"Glowing with sweat and pleasure at the end, I was leaning against a camera feeling happily tired when Humphrey Barclay came up and said, ‘I have the most rotten news. The show didn’t go out… The unions pulled the plug just before we went on air.’"

Farewell, Steely Dawn
Dawn Steel died of cancer on December 20 aged 51. She was president of Columbia in 1989, taking over the reins from David Puttnam. According to Andrew Yule in his book Losing the Light, Steel was accused of strangling Munchausen in the States by failing to publicise it well upon its release. Yet Steel claimed that she didn't have the power, that the failure to support Munchausen wasn't up to her.

She left Columbia in 1991 to help set up Atlas Pictures with her second husband Charles Roven. In one of those twists that often haunt Gilliam's career, Atlas and Roven produced 12 Monkeys.


What's new in this eighth release?
In this release, you will find the following new features:

  • New Dreams interview with Terry!
  • Expanded information on Soundtracks, Laserdiscs and CD-ROMs!
  • More news!
  • Lists of TV appearances...

Contributions are welcome! If you wish to send letters, analysis, news or any information regarding Terry Gilliam and his work, then email me!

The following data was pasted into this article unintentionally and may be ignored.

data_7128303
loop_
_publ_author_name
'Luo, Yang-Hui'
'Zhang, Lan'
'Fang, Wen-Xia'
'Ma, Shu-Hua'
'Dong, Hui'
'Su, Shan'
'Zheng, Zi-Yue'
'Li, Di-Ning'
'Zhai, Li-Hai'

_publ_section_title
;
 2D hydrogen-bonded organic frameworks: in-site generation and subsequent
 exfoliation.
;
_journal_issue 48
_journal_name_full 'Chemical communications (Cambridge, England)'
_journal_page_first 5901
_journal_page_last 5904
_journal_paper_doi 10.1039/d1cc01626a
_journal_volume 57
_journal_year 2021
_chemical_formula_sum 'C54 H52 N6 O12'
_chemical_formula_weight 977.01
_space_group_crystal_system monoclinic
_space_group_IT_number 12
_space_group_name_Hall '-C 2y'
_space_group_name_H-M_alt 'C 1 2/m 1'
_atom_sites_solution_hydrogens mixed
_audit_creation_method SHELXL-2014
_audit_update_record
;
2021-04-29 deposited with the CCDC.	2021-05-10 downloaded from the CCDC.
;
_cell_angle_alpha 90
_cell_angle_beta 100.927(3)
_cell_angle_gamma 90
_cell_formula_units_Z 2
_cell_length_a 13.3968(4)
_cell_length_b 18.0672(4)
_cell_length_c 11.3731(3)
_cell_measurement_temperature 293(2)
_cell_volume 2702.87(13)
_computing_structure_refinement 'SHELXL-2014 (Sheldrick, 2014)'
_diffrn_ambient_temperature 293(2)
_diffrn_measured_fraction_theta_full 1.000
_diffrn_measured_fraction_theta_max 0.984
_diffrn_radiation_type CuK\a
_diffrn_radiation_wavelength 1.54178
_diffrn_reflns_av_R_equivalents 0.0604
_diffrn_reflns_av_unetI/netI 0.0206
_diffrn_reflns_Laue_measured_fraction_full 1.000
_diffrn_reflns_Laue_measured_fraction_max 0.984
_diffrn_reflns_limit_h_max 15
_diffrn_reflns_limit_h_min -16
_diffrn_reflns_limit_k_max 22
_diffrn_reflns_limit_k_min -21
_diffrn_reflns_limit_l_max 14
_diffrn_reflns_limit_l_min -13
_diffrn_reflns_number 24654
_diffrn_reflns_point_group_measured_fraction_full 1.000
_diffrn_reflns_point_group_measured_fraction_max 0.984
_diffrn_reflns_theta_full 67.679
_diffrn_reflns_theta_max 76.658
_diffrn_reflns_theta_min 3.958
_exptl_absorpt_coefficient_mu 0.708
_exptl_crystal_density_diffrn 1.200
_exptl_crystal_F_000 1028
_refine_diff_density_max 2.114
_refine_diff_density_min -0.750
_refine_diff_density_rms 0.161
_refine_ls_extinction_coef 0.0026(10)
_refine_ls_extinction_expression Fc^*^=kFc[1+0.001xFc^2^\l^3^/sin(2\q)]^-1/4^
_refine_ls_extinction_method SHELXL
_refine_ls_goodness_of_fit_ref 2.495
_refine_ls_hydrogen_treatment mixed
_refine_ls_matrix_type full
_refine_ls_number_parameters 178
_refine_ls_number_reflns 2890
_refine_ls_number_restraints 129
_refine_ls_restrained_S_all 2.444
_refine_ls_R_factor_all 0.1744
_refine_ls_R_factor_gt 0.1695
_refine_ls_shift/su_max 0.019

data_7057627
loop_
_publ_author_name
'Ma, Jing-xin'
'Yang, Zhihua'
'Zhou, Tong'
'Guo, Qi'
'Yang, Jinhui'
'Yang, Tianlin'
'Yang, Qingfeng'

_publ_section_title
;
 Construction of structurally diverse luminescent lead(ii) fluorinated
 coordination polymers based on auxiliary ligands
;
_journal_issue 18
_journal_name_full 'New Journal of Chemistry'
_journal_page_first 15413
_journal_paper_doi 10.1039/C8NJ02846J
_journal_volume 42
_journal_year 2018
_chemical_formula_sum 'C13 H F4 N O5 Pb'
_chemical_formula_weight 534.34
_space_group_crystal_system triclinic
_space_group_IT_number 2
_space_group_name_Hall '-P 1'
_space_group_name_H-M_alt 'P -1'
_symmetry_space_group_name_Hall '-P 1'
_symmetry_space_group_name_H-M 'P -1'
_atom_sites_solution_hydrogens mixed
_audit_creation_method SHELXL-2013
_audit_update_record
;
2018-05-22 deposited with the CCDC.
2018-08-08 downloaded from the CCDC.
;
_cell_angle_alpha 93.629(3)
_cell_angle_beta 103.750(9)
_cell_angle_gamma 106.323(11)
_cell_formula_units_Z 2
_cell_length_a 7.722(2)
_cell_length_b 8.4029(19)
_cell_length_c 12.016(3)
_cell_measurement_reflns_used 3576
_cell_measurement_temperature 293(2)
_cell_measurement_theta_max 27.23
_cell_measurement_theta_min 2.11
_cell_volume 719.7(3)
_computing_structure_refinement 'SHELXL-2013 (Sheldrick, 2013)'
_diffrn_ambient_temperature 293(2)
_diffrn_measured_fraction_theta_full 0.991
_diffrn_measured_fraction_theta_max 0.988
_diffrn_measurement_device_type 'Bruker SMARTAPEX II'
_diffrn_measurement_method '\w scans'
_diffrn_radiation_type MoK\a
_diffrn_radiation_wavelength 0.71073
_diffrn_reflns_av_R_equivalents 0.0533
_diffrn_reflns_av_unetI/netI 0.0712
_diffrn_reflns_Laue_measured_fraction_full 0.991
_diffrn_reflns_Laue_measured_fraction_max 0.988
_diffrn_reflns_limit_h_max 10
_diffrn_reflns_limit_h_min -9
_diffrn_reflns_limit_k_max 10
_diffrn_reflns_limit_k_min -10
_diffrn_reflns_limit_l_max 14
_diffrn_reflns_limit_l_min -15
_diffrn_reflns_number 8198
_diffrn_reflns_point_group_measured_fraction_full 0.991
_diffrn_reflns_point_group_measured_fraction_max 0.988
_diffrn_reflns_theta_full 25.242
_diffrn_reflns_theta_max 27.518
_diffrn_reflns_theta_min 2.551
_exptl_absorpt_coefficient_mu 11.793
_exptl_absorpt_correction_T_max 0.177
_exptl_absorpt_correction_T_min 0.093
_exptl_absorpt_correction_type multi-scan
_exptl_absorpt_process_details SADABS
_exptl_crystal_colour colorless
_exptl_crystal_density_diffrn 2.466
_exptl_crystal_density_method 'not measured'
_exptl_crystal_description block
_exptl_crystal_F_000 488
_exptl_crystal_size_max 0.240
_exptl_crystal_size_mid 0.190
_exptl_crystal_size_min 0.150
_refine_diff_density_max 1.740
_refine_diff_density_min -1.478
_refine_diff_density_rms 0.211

Hey readers! Thanks to everyone who has emailed me - keep in touch. To those who haven't, tell me what you think of Dreams. And let me know you've visited. Send your emails to me at phil@dreams.u-net.com

Dreams is stored by the witty, attractive and stylish people at Franklyn Press Multimedia, whose corporate HQ is situated in the glorious town of Macclesfield, Cheshire. These people know a thing or two about design, print and multimedia, so in the unlikely event that you have plenty of money to spend on design (regardless of media), give them a call.

Phil Stubbs - Manchester, England. January 1998.


Spike Milligan talking about his father: "A particularly important thing my father did tell me, after waking up one night, was 'I've never really shot a tiger.' I said, 'It's three o'clock in the morning, why are you telling me this?' He said, 'I had to tell someone.' I asked, 'All this time you've been telling children you shot tigers, why did you go on doing it?' He replied, 'Which would you rather have - a boring truth or an exciting lie?' I wonder if he meant it. A classic remark from the Sixties was when he heard Kennedy had been shot in the head. He said 'It couldn't have happened to a nicer man.'"